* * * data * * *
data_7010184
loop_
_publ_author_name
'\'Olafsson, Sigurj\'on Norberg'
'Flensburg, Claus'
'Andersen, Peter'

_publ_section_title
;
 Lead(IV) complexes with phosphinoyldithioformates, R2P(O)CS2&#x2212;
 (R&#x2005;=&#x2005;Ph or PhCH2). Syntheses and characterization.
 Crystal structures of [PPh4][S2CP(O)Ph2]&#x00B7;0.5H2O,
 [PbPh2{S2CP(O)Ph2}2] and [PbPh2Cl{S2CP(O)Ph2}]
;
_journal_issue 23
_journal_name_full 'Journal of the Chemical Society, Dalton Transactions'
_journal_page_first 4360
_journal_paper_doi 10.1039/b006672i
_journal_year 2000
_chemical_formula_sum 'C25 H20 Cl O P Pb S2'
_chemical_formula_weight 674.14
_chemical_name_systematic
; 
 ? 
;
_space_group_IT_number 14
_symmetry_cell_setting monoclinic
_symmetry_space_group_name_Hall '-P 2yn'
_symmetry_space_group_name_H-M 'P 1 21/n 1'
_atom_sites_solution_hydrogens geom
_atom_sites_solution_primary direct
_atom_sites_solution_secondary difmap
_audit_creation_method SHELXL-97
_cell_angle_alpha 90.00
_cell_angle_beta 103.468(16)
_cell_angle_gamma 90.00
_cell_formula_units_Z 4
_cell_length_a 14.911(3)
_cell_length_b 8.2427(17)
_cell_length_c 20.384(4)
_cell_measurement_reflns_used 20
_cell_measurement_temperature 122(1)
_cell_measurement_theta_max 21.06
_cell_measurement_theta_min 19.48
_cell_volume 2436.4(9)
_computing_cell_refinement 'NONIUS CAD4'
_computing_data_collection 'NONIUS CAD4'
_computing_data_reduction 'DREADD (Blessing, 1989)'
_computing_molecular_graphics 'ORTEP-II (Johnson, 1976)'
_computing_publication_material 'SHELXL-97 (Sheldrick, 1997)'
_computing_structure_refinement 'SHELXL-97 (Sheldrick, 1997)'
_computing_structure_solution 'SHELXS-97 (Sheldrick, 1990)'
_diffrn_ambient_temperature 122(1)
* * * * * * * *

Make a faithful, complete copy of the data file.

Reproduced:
data_7010184
loop_
_publ_author_name
'\'Olafsson, Sigurj\'on Norberg'
'Flensburg, Claus'
'Andersen, Peter'

_publ_section_title
;
 Lead(IV) complexes with phosphinoyldithioformates, R2P(O)CS2&#x2212;
 (R&#x2005;=&#x2005;Ph or PhCH2). Syntheses and characterization.
 Crystal structures of [PPh4][S2CP(O)Ph2]&#x00B7;0.5H2O,
 [PbPh2{S2CP(O)Ph2}2] and [PbPh2Cl{S2CP(O)Ph2}]
;
_journal_issue 23
_journal_name_full 'Journal of the Chemical Society, Dalton Transactions'
_journal_page_first 4360
_journal_paper_doi 10.1039/b006672i
_journal_year 2000
_chemical_formula_sum 'C25 H20 Cl O P Pb S2'
_chemical_formula_weight 674.14
_chemical_name_systematic
; 
 ? 
;
_space_group_IT_number 14
_symmetry_cell_setting monoclinic
_symmetry_space_group_name_Hall '-P 2yn'
_symmetry_space_group_name_H-M 'P 1 21/n 1'
_atom_sites_solution_hydrogens geom
_atom_sites_solution_primary direct
_atom_sites_solution_secondary difmap
_audit_creation_method SHELXL-97
_cell_angle_alpha 90.00
_cell_angle_beta 103.468(16)
_cell_angle_gamma 90.00
_cell_formula_units_Z 4
_cell_length_a 14.911(3)
_cell_length_b 8.2427(17)
_cell_length_c 20.384(4)
_cell_measurement_reflns_used 20
_cell_measurement_temperature 122(1)
_cell_measurement_theta_max 21.06
_cell_measurement_theta_min 19.48
_cell_volume 2436.4(9)
_computing_cell_refinement 'NONIUS CAD4'
_computing_data_collection 'NONIUS CAD4'
_computing_data_reduction 'DREADD (Blessing, 1989)'
_computing_molecular_graphics 'ORTEP-II (Johnson, 1976)'
_computing_publication_material 'SHELXL-97 (Sheldrick, 1997)'
_computing_structure_refinement 'SHELXL-97 (Sheldrick, 1997)'
_computing_structure_solution 'SHELXS-97 (Sheldrick, 1990)'
_diffrn_ambient_temperature 122(1)